Wa­ter found in plants may be the best way to hy­drate

Shape (Singapore) - - November 2018 -

What your body re­ally needs to func­tion op­ti­mally, it turns out, may be gel wa­ter, a lit­tle-known sub­stance that sci­en­tists are just start­ing to learn about. Also called struc­tured wa­ter, this liq­uid is found in and around plant and an­i­mal cells, in­clud­ing our own, says Dr Dana Co­hen, co-au­thor of Quench, a book about gel wa­ter. “Be­cause most of the wa­ter in our cells is in this form, we be­lieve our bod­ies ab­sorb it quite ef­fi­ciently,” she says. That means gel wa­ter, which we can get from plants such as aloe, mel­ons, greens and chia seeds, of­fers an ex­tremely ef­fec­tive way to stay hy­drated, en­er­gised and healthy. In fact, adding gel wa­ter to plain wa­ter dur­ing ex­er­cise or any­time your body is parched may be the best way to hy­drate, says Stacy Sims, an ex­er­cise phys­i­ol­o­gist and a nu­tri­tion sci­en­tist at the Univer­sity of Waikato in New Zealand. “Plain wa­ter has a low os­mo­lal­ity – a mea­sure of the con­cen­tra­tion of par­ti­cles, such as glu­cose and sodium it con­tains – which means it doesn’t get into the body ef­fec­tively through the small in­testines, where 95 per cent of wa­ter ab­sorp­tion takes place,” ex­plains the co-au­thor of Roar, a nu­tri­tion and train­ing guide. Plant and other sources of wa­ter, on the other hand, of­ten con­tain some glu­cose or sodium, so our bod­ies can eas­ily soak them up.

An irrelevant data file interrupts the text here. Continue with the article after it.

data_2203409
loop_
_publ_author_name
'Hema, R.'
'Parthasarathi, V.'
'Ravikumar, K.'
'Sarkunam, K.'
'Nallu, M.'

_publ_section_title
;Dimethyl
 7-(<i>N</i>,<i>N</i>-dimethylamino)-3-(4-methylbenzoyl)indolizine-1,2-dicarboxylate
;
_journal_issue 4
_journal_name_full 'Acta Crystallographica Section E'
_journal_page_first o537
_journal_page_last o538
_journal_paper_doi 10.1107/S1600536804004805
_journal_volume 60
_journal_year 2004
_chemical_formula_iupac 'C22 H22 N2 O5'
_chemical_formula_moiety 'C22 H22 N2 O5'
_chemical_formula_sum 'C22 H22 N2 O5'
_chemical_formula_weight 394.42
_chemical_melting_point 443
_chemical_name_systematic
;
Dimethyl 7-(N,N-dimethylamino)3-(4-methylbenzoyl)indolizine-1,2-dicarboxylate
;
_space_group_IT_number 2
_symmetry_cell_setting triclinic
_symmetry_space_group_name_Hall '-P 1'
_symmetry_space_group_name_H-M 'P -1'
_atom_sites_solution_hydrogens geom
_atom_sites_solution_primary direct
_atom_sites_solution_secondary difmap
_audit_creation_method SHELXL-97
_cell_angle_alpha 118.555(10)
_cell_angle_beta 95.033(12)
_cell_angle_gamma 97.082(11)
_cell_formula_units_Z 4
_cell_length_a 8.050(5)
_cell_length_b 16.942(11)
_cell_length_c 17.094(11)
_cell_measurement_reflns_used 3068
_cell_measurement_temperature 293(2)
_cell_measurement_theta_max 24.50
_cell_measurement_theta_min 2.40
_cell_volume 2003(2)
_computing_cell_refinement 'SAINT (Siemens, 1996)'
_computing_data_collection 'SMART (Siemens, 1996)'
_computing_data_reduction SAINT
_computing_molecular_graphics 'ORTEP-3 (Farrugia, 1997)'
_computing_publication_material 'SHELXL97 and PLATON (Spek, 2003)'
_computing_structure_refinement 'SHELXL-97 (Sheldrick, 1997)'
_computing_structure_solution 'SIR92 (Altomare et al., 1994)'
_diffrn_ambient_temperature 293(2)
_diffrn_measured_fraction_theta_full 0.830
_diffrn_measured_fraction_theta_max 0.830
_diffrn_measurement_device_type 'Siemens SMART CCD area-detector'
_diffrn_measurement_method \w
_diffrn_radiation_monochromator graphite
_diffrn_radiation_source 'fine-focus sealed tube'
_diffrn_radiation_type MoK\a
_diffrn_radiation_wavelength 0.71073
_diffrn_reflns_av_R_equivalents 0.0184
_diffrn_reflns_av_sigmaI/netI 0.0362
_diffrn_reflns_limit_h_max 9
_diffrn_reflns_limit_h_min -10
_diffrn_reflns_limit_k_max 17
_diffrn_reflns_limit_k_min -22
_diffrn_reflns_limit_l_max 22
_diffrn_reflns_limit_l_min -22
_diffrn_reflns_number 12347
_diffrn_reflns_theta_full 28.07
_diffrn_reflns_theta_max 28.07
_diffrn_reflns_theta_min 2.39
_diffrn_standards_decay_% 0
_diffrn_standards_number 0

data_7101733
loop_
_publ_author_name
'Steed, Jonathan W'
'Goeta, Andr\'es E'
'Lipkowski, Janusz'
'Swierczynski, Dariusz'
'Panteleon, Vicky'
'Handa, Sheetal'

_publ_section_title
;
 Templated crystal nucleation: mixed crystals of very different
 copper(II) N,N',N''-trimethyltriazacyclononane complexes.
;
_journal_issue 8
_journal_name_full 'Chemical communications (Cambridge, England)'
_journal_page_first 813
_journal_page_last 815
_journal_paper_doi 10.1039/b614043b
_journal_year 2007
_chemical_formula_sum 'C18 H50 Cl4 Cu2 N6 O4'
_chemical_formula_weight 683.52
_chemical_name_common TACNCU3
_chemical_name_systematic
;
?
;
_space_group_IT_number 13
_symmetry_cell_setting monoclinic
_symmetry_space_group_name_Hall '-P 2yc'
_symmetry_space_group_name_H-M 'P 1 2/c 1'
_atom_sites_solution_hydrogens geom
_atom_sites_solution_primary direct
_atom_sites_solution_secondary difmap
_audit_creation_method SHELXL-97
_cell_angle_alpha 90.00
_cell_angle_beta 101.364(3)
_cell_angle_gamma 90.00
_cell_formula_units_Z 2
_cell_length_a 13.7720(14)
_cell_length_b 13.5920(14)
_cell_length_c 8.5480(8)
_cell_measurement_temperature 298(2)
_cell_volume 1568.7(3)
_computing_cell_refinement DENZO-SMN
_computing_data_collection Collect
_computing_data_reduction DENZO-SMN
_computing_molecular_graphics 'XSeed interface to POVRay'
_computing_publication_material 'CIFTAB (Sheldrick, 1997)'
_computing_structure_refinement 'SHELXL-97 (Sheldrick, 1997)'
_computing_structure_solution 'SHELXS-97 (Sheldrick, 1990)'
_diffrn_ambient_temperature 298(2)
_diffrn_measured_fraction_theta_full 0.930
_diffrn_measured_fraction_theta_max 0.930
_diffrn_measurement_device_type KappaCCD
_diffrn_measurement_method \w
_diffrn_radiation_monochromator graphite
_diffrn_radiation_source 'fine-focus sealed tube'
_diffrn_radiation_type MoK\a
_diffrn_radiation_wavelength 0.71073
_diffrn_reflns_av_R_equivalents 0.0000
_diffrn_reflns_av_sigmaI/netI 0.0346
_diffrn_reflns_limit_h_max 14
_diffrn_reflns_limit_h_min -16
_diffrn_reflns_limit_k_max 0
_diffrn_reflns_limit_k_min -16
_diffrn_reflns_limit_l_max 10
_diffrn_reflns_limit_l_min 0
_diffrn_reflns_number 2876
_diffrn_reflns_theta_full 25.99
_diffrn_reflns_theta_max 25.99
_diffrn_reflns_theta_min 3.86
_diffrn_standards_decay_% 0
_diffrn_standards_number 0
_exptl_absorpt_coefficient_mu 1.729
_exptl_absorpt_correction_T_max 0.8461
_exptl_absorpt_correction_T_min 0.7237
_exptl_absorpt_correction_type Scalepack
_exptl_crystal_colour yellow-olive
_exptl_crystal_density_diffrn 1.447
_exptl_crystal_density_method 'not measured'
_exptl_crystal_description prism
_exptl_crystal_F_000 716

Gel wa­ter also gives us “helper nu­tri­ents”, says Dr Howard Mu­rad, au­thor of The Wa­ter

Se­cret and founder of Mu­rad Skin­care. “When you eat a cu­cum­ber, you’re get­ting not just wa­ter but also phy­tonu­tri­ents and roughage. In gel form, the wa­ter is re­leased more grad­u­ally into your body, plus you get the other ben­e­fits of those nu­tri­ents.” Here are three easy ways to in­crease your in­take of this su­per hy­dra­tor – boost­ing your health and drive.

Drink a green smoothie ev­ery day

Start your morn­ings with a healthy shake made with greens, chia seeds, le­mon, berries, cu­cum­ber, an ap­ple or a pear, and a lit­tle gin­ger, sug­gests Dr Co­hen. “Chia soaked in wa­ter is ex­tremely high in gel wa­ter and is rich in healthy omega-3 fatty acids, which help move wa­ter into the cells,” she says. Cu­cum­bers and pears are also loaded with gel wa­ter, plus fi­brous tis­sue, which helps your body ab­sorb the wa­ter.

Add a pinch of salt

Stir 1/ tea­spoon of ta­ble salt into roughly 16 ev­ery 240ml of reg­u­lar wa­ter you drink. This boosts the os­mo­lal­ity just enough to make your small in­testines ab­sorb it, says Stacy. Sprin­kle salt on your salad or fruit plate too. “The best thing for you on a hot day is some lightly salted cold melon or tomato,” she says. “These foods have a high wa­ter con­tent and a bit of glu­cose. That, plus the salt, will help your body take in the fluid.”

Ex­er­cise a lit­tle more

It sounds counter-in­tu­itive, but the right moves can ac­tu­ally op­ti­mise your hy­dra­tion lev­els, says Gina Bria, head of the Hy­dra­tion Foun­da­tion and co-au­thor of Quench. Re­search has shown that the fas­cia, the thin sheath of fi­brous tis­sue around our mus­cles and or­gans, trans­ports wa­ter mol­e­cules through­out the body and cer­tain ac­tiv­i­ties help that process along. “Twist­ing move­ments are es­pe­cially good for hy­dra­tion,” Gina says. Spend a few min­utes do­ing yoga or some stretch­ing three or four times a day to keep the wa­ter flow­ing.

Strength-build­ing ex­er­cises may also help your body hy­drate. “Mus­cle is about 70 per cent wa­ter,” says Dr Mu­rad. Bulk­ing up lets your body hold on to more wa­ter to pre­vent de­hy­dra­tion.

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